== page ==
Repression, Poverty and Other Cuban Truths Arrive at the DVD Market /
Luis Felipe Rojas #Cuba
Luis Felipe Rojas, Translator: Unstated
In just thirteen minutes of history human rights activists told how they
were attacked by political police officers and men in plain clothes. The
reason? Castro graffiti on the streets, and posters hanging from roofs.
Without meaning to justify themselves, young dissidents explain how they
have been surprised that when these signs appear they are held
responsible for them and that they come from the increasingly
discontented population of the whole country.
The independent visual experimentation group, Palenque Vision, of the
Eastern Democratic Alliance, has released from the tangled Guantanamera
geography a documentary produced by themselves and directed by Rolando
Rodriguez Lobaina. The material, entitled "For Cuba, Freedom", is
supported by a simple narrative, without makeup, profusion of visual
effects or complicated editing.
This same group recently produced an amusing video shot with a hidden
camera showing delegates to an assembly prior to municipal elections of
the People's Power in Baracoa, Guantanamo, last September, where the
revolutionary leaders fall into a deep sleep to the rhythm of harangues.
Right now the Cuban documentary is found in small viewings in
intellectual circles, the few spaces for exhibitions and festivals, and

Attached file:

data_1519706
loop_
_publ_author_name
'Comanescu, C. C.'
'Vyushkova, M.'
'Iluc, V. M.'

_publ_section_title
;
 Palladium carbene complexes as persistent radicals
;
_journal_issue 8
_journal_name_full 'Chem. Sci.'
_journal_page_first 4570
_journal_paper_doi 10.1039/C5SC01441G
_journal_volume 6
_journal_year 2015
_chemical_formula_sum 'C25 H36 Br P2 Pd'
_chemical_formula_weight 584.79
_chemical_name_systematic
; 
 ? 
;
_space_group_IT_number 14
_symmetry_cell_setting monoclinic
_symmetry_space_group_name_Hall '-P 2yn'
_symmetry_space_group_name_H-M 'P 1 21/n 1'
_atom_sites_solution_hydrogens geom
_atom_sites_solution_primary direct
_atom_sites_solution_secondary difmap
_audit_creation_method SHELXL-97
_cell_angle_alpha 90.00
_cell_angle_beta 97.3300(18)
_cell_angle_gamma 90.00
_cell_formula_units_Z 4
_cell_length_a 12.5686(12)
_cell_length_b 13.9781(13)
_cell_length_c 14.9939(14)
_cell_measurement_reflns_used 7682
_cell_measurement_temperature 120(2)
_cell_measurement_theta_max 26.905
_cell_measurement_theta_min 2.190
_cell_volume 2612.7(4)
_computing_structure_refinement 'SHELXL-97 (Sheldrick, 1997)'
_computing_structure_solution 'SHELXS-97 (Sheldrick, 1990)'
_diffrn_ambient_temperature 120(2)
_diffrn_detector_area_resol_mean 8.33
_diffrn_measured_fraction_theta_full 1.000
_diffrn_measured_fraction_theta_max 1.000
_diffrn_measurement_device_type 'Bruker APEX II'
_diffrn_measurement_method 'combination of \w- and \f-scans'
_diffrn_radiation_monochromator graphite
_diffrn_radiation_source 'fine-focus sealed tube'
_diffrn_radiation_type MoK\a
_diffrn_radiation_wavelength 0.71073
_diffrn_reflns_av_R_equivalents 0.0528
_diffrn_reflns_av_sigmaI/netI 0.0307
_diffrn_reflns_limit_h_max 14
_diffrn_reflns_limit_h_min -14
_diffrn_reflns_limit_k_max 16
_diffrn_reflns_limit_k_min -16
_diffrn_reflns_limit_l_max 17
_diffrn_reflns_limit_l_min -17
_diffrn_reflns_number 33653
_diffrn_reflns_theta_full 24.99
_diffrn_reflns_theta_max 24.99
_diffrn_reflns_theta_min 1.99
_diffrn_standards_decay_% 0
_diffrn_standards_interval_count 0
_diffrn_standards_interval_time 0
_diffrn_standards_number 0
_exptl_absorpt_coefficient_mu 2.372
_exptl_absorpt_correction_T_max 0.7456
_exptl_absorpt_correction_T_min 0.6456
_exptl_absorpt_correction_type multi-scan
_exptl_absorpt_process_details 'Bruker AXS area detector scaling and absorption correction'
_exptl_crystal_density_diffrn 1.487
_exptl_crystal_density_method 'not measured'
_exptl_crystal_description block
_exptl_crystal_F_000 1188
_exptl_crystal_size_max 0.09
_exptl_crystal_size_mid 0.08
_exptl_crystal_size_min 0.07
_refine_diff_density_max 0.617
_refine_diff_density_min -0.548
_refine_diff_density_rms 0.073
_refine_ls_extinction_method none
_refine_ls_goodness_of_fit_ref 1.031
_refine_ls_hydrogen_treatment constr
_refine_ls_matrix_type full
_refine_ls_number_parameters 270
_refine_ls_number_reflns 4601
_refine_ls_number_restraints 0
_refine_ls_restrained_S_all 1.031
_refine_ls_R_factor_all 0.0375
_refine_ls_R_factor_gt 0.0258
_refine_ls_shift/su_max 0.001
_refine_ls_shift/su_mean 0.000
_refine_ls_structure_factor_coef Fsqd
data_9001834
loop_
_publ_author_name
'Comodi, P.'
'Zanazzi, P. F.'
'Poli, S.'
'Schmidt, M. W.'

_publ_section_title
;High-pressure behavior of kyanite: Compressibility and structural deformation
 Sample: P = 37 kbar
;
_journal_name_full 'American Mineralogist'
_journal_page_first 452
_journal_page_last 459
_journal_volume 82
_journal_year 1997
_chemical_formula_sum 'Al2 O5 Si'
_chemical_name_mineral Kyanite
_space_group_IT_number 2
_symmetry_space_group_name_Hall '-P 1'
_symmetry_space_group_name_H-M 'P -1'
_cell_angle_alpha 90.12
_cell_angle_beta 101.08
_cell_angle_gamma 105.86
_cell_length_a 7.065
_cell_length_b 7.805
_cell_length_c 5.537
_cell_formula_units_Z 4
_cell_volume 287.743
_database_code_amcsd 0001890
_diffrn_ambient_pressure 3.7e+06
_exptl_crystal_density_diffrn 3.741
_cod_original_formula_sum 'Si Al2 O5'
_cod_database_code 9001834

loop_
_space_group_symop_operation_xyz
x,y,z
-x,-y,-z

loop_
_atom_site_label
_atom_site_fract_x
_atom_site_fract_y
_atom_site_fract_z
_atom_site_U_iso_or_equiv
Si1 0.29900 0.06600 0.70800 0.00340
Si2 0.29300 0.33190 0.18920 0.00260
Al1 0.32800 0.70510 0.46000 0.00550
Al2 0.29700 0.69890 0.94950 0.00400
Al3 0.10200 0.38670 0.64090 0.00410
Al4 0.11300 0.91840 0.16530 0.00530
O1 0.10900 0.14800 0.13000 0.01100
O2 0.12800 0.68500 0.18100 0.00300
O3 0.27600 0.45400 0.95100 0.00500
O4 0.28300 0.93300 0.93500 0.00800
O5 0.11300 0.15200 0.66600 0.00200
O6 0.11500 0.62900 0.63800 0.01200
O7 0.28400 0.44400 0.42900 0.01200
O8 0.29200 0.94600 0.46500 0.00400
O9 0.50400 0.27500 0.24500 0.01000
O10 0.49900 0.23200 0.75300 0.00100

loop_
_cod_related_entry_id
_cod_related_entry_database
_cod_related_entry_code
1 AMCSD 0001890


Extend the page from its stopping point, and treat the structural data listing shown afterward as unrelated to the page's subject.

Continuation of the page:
the rich environment of everyday life underground. Alternative
distribution routes are growing — from citizen to citizen — enriching
the immediate reality.
The proliferation of flash memory, the use and popularization of
something as useful as the home DVD player, and the release by the Cuban
government of patents for reproducing and selling audiovisual products
on the part of the self-employed, have enlarged Cuban viewers'
opportunities over the last five years.
The American television series that propaganda apparatus on the island
do not allow to be releases, materials from Cuban athletes living
abroad, telenovelas, historical films, action adventure (all produced by
capitalists), go from house to house, in cutting edge technological
devices or the almost obsolete CDs.
Amid this avalanche also coming into homes are materials showing Cuban
government repression or closeups denouncing the misery in which the
country finds itself.
The documentaries of Vision Palenque join the materials coming out of
film schools and independent experimental groups, which have produced
debates as such as Citizens' Reasons and State of Sats (Estado de Sats)
and reports such as those from Let's Talk Press (Hablemos Press) and
other independent news agencies .
This is a good sign for the health of the Cuban documentary.